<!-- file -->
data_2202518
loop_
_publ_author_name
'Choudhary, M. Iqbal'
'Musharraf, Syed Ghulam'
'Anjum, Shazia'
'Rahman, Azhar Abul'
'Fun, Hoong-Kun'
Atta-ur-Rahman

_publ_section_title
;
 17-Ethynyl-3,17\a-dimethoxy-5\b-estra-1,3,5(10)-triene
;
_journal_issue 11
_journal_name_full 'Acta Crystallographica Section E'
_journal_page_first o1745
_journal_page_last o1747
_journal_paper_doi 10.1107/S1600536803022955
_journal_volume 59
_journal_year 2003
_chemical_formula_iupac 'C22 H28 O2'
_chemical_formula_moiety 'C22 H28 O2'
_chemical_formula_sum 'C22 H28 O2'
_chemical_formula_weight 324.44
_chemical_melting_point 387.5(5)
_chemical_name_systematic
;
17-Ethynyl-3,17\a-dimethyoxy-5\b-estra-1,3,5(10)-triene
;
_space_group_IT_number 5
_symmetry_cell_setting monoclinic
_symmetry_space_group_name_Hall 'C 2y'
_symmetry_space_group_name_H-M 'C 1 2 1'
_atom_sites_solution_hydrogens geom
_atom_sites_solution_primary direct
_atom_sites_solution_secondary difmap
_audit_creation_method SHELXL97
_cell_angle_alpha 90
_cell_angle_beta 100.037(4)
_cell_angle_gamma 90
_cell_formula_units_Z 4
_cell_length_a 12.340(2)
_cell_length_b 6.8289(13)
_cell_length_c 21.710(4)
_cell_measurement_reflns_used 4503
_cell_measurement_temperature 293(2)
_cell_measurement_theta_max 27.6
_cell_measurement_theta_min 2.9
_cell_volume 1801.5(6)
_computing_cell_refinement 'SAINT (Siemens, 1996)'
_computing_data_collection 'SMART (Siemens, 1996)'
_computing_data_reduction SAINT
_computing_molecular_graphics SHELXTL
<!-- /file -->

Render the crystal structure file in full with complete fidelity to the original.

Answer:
data_2202518
loop_
_publ_author_name
'Choudhary, M. Iqbal'
'Musharraf, Syed Ghulam'
'Anjum, Shazia'
'Rahman, Azhar Abul'
'Fun, Hoong-Kun'
Atta-ur-Rahman

_publ_section_title
;
 17-Ethynyl-3,17\a-dimethoxy-5\b-estra-1,3,5(10)-triene
;
_journal_issue 11
_journal_name_full 'Acta Crystallographica Section E'
_journal_page_first o1745
_journal_page_last o1747
_journal_paper_doi 10.1107/S1600536803022955
_journal_volume 59
_journal_year 2003
_chemical_formula_iupac 'C22 H28 O2'
_chemical_formula_moiety 'C22 H28 O2'
_chemical_formula_sum 'C22 H28 O2'
_chemical_formula_weight 324.44
_chemical_melting_point 387.5(5)
_chemical_name_systematic
;
17-Ethynyl-3,17\a-dimethyoxy-5\b-estra-1,3,5(10)-triene
;
_space_group_IT_number 5
_symmetry_cell_setting monoclinic
_symmetry_space_group_name_Hall 'C 2y'
_symmetry_space_group_name_H-M 'C 1 2 1'
_atom_sites_solution_hydrogens geom
_atom_sites_solution_primary direct
_atom_sites_solution_secondary difmap
_audit_creation_method SHELXL97
_cell_angle_alpha 90
_cell_angle_beta 100.037(4)
_cell_angle_gamma 90
_cell_formula_units_Z 4
_cell_length_a 12.340(2)
_cell_length_b 6.8289(13)
_cell_length_c 21.710(4)
_cell_measurement_reflns_used 4503
_cell_measurement_temperature 293(2)
_cell_measurement_theta_max 27.6
_cell_measurement_theta_min 2.9
_cell_volume 1801.5(6)
_computing_cell_refinement 'SAINT (Siemens, 1996)'
_computing_data_collection 'SMART (Siemens, 1996)'
_computing_data_reduction SAINT
_computing_molecular_graphics SHELXTL